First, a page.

While most of California's cities undergo the arduous wind-down of their redevelopment agencies, a handful of cities have been going about business as usual. For most of the cities that never had redevelopment agencies, business has been, and probably will continue to be, good. Redevelopment took root in economically disadvantaged places, so the likes of Beverly Hills, Rolling Hills Estates, and Sausalito are carrying on contentedly.

Add to that rarified group the East Bay of Benicia and the south Los Angeles County city of Gardena. They are among the few cities in California that, by most accounts, should have had redevelopment agencies and yet did not. Though the demise of redevelopment has not necessarily been a blessing in disguise, those cities have nonetheless escaped the trauma that their peers are suffering. 

"All the other cities in Solano County have redevelopment agencies, and it's extremely difficult dealing with it," said Benicia City Manager Brad Kilger, a former redevelopment manager who also serves on a League of California Cities post-redevelopment task force. "There are dozens and dozens of issues that need to be worked out on how you unwind these things."

Though both Gardena and Benicia face economic challenges – Benicia has an outdated industrial park and Gardena's median annual household income of $45,599 is well less than that of the state as a whole – Kilger said that the benefits of his city's current situation are twofold. The city does not have to contend with what Kilger described as the administrative and logistical "debacle" that is the dissolution process. Moreover, the city will not have to part with full-time staff members whose salaries may have been funded by redevelopment, as they were in many other cities. 

"Since we didn't have an RDA….our city wasn't heavily invested in personnel or other costs…..associated with RDAs, so we weren't really impacted by the changes recently," said Ward Madrono, Gardena's police chief and assistant community development director. "We are thankful that we have no liability because of the recent decisions."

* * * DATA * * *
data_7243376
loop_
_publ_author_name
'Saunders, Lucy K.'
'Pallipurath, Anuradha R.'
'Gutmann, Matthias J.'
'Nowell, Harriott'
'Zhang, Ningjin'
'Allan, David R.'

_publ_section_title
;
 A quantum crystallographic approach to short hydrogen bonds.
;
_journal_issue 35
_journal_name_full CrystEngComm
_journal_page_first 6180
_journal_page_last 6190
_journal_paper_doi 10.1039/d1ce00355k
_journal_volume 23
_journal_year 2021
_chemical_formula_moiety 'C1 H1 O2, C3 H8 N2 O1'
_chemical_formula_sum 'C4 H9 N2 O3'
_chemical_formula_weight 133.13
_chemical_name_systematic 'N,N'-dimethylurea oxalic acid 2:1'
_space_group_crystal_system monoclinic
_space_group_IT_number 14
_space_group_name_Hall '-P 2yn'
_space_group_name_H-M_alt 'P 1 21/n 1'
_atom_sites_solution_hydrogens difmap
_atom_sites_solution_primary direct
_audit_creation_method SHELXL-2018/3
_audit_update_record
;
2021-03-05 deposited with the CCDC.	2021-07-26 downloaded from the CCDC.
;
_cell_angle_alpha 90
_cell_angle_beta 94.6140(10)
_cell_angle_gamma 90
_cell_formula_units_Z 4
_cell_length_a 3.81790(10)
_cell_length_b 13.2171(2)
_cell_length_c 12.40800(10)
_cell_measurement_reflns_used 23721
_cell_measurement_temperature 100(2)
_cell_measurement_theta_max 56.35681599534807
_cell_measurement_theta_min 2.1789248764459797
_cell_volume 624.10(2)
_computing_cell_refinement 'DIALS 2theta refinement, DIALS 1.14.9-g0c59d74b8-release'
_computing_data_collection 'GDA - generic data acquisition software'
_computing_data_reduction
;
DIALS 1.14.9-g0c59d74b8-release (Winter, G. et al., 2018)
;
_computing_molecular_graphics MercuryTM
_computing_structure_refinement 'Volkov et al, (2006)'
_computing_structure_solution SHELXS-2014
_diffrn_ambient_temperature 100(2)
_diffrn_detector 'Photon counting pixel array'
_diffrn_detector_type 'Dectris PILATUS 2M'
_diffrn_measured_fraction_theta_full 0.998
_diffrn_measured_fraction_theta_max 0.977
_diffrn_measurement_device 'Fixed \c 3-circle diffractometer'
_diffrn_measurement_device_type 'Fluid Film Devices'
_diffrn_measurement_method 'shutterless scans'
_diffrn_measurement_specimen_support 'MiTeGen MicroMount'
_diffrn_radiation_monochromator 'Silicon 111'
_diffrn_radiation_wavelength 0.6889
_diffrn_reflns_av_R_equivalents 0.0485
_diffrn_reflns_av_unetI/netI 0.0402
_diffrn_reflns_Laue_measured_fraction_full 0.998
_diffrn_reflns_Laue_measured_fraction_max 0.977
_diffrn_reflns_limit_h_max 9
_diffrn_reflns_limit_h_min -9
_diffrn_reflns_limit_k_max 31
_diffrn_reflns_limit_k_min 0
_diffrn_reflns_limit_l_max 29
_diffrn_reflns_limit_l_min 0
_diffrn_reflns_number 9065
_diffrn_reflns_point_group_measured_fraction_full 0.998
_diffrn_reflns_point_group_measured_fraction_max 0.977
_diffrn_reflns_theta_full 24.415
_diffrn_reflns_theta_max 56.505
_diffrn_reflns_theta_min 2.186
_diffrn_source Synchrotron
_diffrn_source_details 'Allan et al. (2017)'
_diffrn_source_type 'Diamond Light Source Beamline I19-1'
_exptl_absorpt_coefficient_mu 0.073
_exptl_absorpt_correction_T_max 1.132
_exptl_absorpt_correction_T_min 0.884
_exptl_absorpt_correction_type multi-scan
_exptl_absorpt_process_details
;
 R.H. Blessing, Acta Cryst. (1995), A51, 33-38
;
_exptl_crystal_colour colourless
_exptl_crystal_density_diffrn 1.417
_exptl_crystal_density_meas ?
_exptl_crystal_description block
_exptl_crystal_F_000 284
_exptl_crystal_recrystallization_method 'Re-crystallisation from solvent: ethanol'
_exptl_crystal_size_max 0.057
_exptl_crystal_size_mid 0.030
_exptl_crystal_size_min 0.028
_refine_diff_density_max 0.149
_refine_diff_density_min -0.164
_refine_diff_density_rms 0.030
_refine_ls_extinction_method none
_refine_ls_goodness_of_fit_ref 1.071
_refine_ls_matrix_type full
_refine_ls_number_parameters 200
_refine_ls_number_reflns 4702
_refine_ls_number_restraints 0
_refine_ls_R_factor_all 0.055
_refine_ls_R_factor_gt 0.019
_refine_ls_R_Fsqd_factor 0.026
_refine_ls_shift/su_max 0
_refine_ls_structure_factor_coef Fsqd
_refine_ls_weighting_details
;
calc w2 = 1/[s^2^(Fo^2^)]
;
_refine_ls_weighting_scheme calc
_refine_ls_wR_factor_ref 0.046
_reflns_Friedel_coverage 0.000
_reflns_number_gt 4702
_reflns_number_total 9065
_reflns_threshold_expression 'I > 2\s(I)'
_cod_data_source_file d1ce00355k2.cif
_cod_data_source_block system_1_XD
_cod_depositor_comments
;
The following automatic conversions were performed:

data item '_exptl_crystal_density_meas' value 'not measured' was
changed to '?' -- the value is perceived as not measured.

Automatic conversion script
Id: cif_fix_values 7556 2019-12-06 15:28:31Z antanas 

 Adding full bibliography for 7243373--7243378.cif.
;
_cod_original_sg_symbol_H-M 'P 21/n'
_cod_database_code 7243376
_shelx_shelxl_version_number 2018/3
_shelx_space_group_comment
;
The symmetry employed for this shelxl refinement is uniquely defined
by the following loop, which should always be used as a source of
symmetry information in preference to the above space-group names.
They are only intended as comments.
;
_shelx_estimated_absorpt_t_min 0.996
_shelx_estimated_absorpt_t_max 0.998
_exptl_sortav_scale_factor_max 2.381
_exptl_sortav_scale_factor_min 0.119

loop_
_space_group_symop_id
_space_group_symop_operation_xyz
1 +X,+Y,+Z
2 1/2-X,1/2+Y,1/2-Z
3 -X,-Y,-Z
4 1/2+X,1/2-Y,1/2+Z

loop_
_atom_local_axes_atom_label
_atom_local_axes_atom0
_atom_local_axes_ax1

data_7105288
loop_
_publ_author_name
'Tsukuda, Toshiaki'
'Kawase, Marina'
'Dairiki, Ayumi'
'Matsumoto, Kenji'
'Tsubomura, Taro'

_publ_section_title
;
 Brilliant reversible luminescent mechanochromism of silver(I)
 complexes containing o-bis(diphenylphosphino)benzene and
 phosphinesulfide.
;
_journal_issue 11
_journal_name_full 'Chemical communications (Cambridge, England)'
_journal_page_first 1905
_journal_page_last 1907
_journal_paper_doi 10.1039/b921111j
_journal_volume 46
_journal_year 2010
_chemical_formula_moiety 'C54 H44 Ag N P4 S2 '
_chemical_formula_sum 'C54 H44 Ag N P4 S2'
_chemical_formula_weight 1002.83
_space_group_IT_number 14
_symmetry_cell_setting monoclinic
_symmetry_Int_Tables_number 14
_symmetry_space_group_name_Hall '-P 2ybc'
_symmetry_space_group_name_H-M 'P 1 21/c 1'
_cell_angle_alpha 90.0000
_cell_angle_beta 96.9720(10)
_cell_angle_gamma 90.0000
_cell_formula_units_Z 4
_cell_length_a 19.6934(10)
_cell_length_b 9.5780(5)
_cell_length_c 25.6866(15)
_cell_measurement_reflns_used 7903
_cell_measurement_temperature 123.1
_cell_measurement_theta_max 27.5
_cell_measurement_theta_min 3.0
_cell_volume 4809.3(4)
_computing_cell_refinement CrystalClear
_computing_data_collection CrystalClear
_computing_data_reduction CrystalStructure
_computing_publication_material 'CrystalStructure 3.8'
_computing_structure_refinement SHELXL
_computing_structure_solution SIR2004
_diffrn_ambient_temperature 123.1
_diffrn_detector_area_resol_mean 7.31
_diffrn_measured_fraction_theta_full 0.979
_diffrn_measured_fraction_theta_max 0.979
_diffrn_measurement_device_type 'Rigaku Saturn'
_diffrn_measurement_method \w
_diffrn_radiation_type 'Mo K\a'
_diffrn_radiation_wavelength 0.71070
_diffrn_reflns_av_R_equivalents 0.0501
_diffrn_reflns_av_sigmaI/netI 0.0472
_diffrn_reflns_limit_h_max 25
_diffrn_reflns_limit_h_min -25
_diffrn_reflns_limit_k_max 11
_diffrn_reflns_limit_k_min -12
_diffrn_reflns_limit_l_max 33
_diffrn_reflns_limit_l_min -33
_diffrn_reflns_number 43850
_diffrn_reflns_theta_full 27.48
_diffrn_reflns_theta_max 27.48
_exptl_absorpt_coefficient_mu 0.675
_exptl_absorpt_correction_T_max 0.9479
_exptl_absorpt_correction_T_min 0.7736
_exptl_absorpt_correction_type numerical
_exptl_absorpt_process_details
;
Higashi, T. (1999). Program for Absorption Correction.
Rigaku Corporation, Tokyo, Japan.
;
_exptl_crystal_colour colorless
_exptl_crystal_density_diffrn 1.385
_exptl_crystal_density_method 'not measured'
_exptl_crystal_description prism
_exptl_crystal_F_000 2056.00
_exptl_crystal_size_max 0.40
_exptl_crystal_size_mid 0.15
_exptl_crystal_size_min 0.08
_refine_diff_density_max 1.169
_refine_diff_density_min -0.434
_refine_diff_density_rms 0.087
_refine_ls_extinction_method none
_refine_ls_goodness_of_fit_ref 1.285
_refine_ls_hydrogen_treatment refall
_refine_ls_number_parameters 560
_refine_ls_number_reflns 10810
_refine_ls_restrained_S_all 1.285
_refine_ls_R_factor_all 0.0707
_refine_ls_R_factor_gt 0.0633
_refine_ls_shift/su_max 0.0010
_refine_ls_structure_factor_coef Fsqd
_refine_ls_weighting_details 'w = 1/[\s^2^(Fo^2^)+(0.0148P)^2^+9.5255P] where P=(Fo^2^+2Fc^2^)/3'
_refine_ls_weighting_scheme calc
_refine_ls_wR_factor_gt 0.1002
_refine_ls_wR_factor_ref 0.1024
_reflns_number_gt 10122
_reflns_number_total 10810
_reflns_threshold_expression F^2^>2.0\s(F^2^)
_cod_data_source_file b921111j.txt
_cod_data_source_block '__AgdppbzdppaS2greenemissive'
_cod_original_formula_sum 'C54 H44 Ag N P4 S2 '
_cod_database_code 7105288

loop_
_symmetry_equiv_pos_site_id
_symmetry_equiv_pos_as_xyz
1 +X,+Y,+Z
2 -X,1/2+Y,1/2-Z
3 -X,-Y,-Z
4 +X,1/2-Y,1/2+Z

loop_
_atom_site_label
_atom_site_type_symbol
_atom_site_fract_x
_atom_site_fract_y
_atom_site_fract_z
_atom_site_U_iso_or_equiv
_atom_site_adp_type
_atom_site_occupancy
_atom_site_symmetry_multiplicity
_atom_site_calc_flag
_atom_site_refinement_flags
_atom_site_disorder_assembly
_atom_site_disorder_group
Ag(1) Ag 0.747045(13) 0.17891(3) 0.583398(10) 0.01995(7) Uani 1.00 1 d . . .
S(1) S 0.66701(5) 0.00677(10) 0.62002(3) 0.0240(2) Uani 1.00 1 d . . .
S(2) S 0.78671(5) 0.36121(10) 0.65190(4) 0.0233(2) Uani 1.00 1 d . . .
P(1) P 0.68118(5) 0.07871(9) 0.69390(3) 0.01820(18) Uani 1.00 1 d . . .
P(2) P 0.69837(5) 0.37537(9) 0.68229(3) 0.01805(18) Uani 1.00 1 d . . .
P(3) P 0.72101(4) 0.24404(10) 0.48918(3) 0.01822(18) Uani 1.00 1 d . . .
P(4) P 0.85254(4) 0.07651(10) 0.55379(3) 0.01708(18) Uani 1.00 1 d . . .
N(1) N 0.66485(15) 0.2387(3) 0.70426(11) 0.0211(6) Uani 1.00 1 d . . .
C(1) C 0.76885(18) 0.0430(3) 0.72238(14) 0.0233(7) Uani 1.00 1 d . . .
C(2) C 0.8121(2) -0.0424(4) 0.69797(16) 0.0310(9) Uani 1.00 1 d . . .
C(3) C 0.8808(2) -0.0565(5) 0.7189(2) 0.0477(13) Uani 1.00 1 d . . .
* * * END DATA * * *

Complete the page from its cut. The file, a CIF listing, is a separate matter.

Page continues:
In that respect, the loss of redevelopment is yet another blow that has followed years' worth of fiscal constraints brought on by the recession. 

"Given the turmoil that's created inside organizations who have been over the last 3-4 years dealing with downsizing…(dissolution) is like the last straw," said Kilger. "From that standpoint we do not have to contend with that and I see that as a major plus for us."

Cities that have lost their redevelopment agencies are currently caught in a maelstrom of uncertainty as the Department of Finance deliberates on the validity of their Recognized Obligation Payment Schedules. 

"We are thankful that we have no liability because of the recent decisions," said Madrono.

Cities without redevelopment agencies might not be in strong shape, but their fate may be more predictable.  

"We feel that we've probably hit bottom and, barring another major turnaround recession, that we'll be able to continue to deal with the need for cost reactions and such," said Kilger. "The cities with (former) redevelopment agencies…they don't know where the bottom is."

The two cities missed out on the redevelopment trend -- which gained momentum in California following the 1978 passage of Proposition 13 -- for different reasons. 

For decades, Benicia had funded development activities from its general fund surplus, created in part by the success of a mid-20th century era Benicia Industrial Park. But, with the industrial park in decline, Kilger said that, upon arrival in Benicia, he felt the city was ready to explore other options. 

"When I came on board about a year ago, the infrastructure in the industrial park had deteriorated over the last 30-some years," said Kilger. "Before redevelopment had met its demise, I was thinking this is a prime community for redevelopment!"

Madrono said that the city had not necessarily suffered for lack of redevelopment, except for having trouble assembling parcels. 

"We're a built-out city for the most part," said Madrono. "Without having the funding of an RDA to do that ourselves we've been limited in our ability to do large-scale developments." 

Gardena's failure to form a redevelopment agency was not for lack of trying. Rather, Gardena residents raised the common--if not necessarily substantiated--complaint that redevelopment would lead to rampant use of eminent domain. Redevelopment foes called for a voter referendum on redevelopment and won. 

Madrono said that, had the issue come up again more recently, the vote might have yielded a different result. 

"There was a lot of misinformation about it and maybe some lack of trust at the time," said Madrono. "If it was on the ballot now, there might be more trust in government…to move that forward." 

As cities are now trying to devise their own home-grown economic development initiatives, Benicia and Gardena do not necessarily offer much by way of models. Benicia, with fewer than 30,000 people, thrived in large part because of the industrial park. Meanwhile, Gardena employed a range of administrative reforms in order to facilitate the development process. 

"We've tried to develop a one-stop approach to economic development….identifying potential businesses that want to come here, through our hand-holding and pre-meetings," said Madrono. He added that the city has also tried to streamline the code-enforcement process. 

Those practices, said Madrono, helped make Gardena a finalist for the honor of "Most Business-Friendly City" by the Los Angeles Economic Development Corp. last year.